Countries with the Least Similar Food to the Global Average

Map of Countries with Most Similar Food to the Global Average

Every country’s cuisine is unique, but which countries have food further from the global average than others? Data from the Country Food Similarity Index was used to suggest some answers to this seemingly subjective question. The weight of raw food ingredients used in each country was compared to the global average. An analysis of the data gives some suggestions for what countries might have the most unique food ingredients in the world. Here is a list of the 5 countries with most unusual cuisines in the world, according to the research:

1. Micronesia

The country of Micronesia is made up of a group of small tropical islands in the Pacific Ocean. As a result of its geographic isolation, limited infrastructure, and small market size, the cost of importing food items is expensive. Subsistence farming and fishing is common in Micronesia. The country’s diet is less influenced by international food trends and more focused on traditional dishes and preparation methods.

Starchy roots form the basic components of Micronesian cuisine. Taro, cassava, and sweet potatoes are often consumed as staple carbohydrates. Fish is the most common source of meat in the Micronesian diet. Tuna, bonito, and mahi-mahi are commonly consumed. Coconut is another essential ingredient in the nation’s cuisine. Coconut milk, coconut cream, and grated coconut are used in a wide range of dishes.

2. South Sudan

South Sudan is a landlocked country in Africa. It is one of the least wealthy countries in the world. The country has experienced several decades of conflict and political instability, which has limited the development of modern infrastructure and the availability of processed or imported foods. As a result, its food is not very diversified. Many of its people are subsistence farmers or herders.

Cassava and sorghum are the two most commonly consumed staple food in South Sudan. Sesame seeds are an unusually common part of their cuisine. Okra and gourds are widely used vegetables in South Sudanese cooking. They are used to thicken soups and stews. Unlike most countries, beef is most widely consumed meat, however freshwater fish are also a significant part of the diet in regions near rivers and lakes.

3. Central African Republic

Central African Republic is another landlocked country located to the west of South Sudan. Its geographical isolation limits its access to international markets and affect the diversity of available food products. It is one of the world’s least developed countries. Traditional dishes and cooking methods are still common in this tropical country. Most of their people still engage in subsistence farming.

Central African cuisine varies by region and ethnic group. Each region has its own traditional dishes. As a whole, cassava and yams are the two most consumed starches in the country. Like South Sudan, beef and freshwater fish are the two most commonly eaten meats. It is also known for its diverse wild game meats like antelope, monkey, and bats. Insects are also a commonly eaten ingredient in the country.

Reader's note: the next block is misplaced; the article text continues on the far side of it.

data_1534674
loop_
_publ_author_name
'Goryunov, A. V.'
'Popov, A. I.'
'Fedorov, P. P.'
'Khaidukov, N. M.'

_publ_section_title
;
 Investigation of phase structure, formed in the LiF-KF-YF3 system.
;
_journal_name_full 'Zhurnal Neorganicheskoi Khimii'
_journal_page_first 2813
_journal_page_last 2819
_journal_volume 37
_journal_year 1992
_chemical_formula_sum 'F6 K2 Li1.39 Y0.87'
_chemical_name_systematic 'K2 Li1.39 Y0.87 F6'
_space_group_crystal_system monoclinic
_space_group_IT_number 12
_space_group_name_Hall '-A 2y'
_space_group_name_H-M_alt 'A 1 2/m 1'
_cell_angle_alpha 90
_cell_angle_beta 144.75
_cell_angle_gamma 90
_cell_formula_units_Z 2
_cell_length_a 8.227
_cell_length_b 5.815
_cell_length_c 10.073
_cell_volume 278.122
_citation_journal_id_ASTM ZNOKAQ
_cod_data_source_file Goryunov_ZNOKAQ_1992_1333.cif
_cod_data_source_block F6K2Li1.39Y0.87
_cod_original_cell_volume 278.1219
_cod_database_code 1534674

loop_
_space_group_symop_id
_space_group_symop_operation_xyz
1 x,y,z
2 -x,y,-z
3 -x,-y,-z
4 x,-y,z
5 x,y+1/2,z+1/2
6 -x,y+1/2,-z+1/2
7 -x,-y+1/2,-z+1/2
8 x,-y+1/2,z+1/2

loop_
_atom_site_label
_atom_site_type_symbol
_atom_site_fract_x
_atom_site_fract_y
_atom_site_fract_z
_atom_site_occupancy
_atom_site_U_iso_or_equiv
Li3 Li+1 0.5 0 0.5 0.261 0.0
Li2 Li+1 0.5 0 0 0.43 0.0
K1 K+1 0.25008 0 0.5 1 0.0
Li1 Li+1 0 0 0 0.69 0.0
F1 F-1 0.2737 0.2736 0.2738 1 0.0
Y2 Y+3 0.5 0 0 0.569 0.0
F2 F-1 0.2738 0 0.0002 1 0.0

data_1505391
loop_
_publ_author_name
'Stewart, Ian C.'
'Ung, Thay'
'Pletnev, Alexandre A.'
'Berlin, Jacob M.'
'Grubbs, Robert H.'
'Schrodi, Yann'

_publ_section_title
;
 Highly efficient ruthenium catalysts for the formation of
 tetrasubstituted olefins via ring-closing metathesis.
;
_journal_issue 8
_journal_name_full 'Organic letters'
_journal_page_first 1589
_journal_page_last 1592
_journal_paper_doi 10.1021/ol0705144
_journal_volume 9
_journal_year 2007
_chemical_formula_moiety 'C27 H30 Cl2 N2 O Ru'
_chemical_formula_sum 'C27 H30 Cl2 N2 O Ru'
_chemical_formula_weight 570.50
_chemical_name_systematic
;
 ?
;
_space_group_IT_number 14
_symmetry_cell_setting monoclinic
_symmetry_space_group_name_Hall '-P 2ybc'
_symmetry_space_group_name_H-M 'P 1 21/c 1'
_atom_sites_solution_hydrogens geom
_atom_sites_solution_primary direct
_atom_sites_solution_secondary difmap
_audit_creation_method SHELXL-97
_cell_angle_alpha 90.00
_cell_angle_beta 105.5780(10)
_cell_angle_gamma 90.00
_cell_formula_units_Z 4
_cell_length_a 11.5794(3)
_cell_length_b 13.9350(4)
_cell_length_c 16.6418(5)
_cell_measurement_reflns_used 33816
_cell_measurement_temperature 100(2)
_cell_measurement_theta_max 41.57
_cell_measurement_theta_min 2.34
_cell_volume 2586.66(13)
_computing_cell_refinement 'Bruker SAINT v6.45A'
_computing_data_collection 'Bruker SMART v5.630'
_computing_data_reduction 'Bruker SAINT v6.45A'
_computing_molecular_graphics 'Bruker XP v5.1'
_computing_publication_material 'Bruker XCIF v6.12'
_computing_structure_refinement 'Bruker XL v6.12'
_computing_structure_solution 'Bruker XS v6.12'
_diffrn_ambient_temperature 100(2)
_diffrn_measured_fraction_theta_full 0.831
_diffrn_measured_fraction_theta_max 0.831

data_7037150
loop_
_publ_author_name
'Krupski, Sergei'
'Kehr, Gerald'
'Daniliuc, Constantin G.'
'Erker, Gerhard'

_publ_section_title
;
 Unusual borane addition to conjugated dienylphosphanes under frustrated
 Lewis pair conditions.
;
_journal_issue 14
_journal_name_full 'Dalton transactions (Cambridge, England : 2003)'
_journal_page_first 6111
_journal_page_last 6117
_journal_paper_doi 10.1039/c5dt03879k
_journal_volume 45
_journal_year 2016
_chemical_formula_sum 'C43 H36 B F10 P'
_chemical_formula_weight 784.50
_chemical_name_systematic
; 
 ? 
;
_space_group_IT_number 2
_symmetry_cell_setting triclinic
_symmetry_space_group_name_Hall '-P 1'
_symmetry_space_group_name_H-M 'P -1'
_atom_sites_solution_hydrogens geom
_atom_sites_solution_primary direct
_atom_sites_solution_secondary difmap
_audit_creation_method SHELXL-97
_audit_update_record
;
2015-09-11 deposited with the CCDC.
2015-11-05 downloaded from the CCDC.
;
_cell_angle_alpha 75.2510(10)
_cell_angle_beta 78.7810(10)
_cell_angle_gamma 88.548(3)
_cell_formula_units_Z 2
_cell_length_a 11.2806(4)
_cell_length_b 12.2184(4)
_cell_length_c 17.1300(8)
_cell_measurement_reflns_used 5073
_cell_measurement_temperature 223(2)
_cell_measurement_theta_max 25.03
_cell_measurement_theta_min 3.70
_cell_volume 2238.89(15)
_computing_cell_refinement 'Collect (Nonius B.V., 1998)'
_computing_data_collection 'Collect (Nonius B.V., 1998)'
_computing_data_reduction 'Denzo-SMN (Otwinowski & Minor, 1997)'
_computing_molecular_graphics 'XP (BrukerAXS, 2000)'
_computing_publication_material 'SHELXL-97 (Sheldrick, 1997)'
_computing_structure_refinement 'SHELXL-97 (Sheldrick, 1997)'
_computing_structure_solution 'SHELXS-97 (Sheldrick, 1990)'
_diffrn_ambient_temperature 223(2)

4. Kiribati

Kiribati is another chain of tropical islands in the Pacific Ocean on this list. It is one of the least developed countries in the region. Like Micronesia, its economic situation and geographic isolation impacts the types of foods that are available and imported. Subsistence farming and traditional fishing practices remain important for local livelihoods and food production.

Kiribati cuisine can vary by island and atoll. Each community may have its own traditional dishes. Still, coconuts are a fundamental ingredient in Micronesian cuisine. It is often used to flavor dishes and add richness. Given its location in the Pacific, Kiribati has abundant access to a variety of fish and seafood. Popular fish species include tuna, bonito, and parrotfish.

5. Solomon Islands

Solomon Islands is a Melanesian country in located in the South Pacific Ocean. Many of its citizens have limited economic resources. Agriculture is still a vital part of its economy, and many people engage in subsistence farming. Solomon Islanders make use of locally available ingredients, often gathered from the wild or grown in home gardens.

Starchy roots, like sweet potatoes, taro, and yams, are the staple foods of Solomon Islands. Sago, derived from the pith of sago palm trees, is another essential ingredients in many parts of the country. Commonly consumed fish include tuna, mahi-mahi, and coral trout. The Solomon Islands have a rich variety of tropical fruits and vegetables, including breadfruit, bananas, papayas, and pineapples. Many of these fruits are used in desserts and side dishes.

Top 10

  1. Micronesia41.8
  2. South Sudan44.6
  3. Central African Republic45.1
  4. Kiribati45.2
  5. Solomon Islands45.4
  6. Chad45.9
  7. Burundi 47.3
  8. Papua New Guinea48.2
  9. Vanuatu48.5
  10. Democratic Republic of Congo49.5

Complete List of Countries

Primarily based on 2020 data from the Food and Agriculture Organization of the U.N.

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